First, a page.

The UNESCO Biosphere Reserve of Wakatobi is Indonesia's third-largest national park, playing host to an eye-watering 900,000 hectares of tropical fringing coral reefs. Together, this collection of over 150 islands and atolls, located off the coast of Southeast Sulawesi in the Banda Sea region, form the county’s largest barrier reef system – meaning it simply had to make this list.
Along with the impressive size of this system, Wakatobi’s reefs are also incredibly diverse, with estimates suggesting the park plays host to upwards of 600 fish species and 400 types of coral. And, thankfully, this destination’s extreme isolation and extensive protections ensure sites remain well-colonised. As a result, divers can expect to see some of the planet's most pristine hard and soft coral gardens, in crystal-like clarity. And, while large species are less common here, there’s plenty of opportunity to search for cryptic critters like ornate ghost pipefish, leaf scorpionfish, and mantis shrimp – or just kick back in the current and enjoy the lovely reefscapes enveloped by colourful fish.
If you think this UNESCO World Heritage site is only good for spotting big species like manta rays, think again. Over 260 coral species and 1,000 types of fish inhabit the reefs around Komodo. The iconic national park is also home to a wide variety of dive sites, ranging from craggy, current-swept reefs and cleaning stations, to fragile coral gardens mobbed by colourful fish.
The park can be divided into two broad areas, north and south. The reefs around North Komodo are famous for more hard coral bommies and tabletops, and tend to have clearer and warmer currents. But, head south and the underwater landscape transforms entirely. South Komodo’s colder waters – with powerful currents, massive plankton blooms, and deep upwellings – can’t support the same species, so the reefs are mostly made up of soft coral and other filter feeders instead. The species found here are also quite distinct with plenty of unique macro species hidden in the corals.
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The frontier diving destination of Alor typifies Coral Triangle biodiversity, with hundreds of fascinating fish and coral species to be discovered. Lying just over 1,000 kilometres east of Bali, Alor is part of the Lesser Sunda Islands and forms the northern boundary of the Savu Sea – with some of the most powerful currents presented by the Indonesian Throughflow. This daily influx of nutrient-rich water fuels incredible reef growth, with massive fields of coral and pristine formations, towering pinnacles, and dramatic coral-draped walls. It also keeps water temperatures low, beckoning some of Indonesia’s most exciting marine life from the ocean depths.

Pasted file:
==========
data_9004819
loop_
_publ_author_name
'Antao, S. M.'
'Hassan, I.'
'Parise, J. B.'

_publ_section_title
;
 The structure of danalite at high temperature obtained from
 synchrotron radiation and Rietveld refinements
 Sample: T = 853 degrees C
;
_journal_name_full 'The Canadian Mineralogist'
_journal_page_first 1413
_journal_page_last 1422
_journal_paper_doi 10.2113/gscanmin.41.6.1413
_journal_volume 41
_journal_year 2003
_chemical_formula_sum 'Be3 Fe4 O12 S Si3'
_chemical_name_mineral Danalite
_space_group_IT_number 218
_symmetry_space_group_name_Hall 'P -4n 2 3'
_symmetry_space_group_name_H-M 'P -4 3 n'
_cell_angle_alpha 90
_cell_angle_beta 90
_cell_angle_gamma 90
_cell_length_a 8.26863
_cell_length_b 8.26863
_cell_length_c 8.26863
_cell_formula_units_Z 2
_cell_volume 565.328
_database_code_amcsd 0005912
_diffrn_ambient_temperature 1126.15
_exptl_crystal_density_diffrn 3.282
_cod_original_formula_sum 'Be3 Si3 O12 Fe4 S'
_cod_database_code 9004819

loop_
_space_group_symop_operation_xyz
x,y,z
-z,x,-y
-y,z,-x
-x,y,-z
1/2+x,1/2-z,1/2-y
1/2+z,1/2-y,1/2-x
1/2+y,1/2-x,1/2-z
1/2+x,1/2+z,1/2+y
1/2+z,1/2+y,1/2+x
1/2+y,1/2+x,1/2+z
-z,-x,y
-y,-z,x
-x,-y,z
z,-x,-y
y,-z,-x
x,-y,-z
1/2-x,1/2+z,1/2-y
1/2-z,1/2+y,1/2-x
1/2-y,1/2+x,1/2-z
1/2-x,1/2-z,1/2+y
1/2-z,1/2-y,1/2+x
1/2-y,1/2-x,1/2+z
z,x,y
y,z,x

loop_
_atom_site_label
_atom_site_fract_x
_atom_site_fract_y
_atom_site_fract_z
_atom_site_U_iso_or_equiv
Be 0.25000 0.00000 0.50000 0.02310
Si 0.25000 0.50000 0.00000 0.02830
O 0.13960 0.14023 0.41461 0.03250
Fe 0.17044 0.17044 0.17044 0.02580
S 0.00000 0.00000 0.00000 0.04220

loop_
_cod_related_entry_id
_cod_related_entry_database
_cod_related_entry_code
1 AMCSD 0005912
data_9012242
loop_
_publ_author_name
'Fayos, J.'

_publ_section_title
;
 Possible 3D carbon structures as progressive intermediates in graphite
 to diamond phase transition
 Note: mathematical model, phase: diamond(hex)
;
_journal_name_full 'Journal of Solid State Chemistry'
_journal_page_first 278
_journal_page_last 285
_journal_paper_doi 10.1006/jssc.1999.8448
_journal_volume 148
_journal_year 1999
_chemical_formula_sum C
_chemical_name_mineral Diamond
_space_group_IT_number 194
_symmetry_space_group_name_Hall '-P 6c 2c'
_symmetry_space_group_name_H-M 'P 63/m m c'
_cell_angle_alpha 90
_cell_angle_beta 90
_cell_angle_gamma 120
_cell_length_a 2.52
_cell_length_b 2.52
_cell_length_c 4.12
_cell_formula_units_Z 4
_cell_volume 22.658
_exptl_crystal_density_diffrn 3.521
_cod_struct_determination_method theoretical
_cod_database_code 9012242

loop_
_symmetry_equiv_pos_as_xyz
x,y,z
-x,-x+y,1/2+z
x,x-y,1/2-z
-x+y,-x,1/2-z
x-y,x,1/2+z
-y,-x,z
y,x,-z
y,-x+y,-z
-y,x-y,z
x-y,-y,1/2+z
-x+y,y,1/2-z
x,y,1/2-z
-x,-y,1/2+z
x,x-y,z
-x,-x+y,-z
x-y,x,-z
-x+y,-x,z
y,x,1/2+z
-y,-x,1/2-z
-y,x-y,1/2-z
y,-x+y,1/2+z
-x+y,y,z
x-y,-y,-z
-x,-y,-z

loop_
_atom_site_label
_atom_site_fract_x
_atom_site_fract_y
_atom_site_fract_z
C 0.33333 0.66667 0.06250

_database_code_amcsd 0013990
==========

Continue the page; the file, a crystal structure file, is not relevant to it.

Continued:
In addition to absolutely fantastic coral reef diving, Alor is one of the last places in Indonesia where divers can encounter schools of scalloped hammerheads. These schools ride the powerful currents, saving energy as they go with the flow. This epic diving area is also home to a wide variety of macro wildlife, with everything from pygmy seahorses and ghost pipefish to frogfish and nudibranchs taking shelter on the reef.
Found in the remote deep south of the Bird’s Head Seascape peninsula in West Papua, Triton Bay is one of Indonesia’s most far-flung diving destinations and home to one of the country’s most fascinating collections of species. The bay’s mouth is marked by a chain of islands, while to the north and south lie large estuaries. This combination of features traps nutrient-rich water inside the bay and further isolates Triton Bay from the open sea. For divers, this means lower visibility but more marine life, and a high number of endemic species.
Triton Bay’s unique habitat is home to vast gardens of soft coral that look more like underwater forests than reefs. These fascinating formations are found in a full spectrum of shape and colour, bending and swaying gracefully with the current. Myriad macro species call these corals home, with minuscule crabs and shrimp, pygmy seahorses, and nudibranchs on display. Triton Bay is also a haven for exceptional marine life, with wobbegong and walking sharks, large numbers of snapper and grouper, and massive whale sharks that congregate beneath local fishing platforms.
Menjangan is a small island located between Bali and East Java, protected from the powerful currents and upwellings that sweep much of the region. The island also receives very little rainfall and boasts less tourist development than most of the surrounding dive areas. This adds up to fantastic diving conditions, with calm, nearly current-free water and fantastic visibility. So, it’s no surprise that some of Bali’s best coral gardens are found around Menjangan.
Menjangan’s colourful sites offer plenty to see for beginners and advanced divers alike, with corals starting in just a metre of water and extending into the depths. Explore reef flats, walls dotted with caverns and overhangs, and search for sea turtles, reef sharks, and schools of fusiliers and trevally. While it’s tempting to enjoy the reef from a distance, taking in the full spectrum of colours, a closer look at individual corals such as sea whips, fans, and sponges will reveal a wealth of macro life. This is also true of the island’s broken up wreck, now a hotspot for marine life in all shapes and sizes.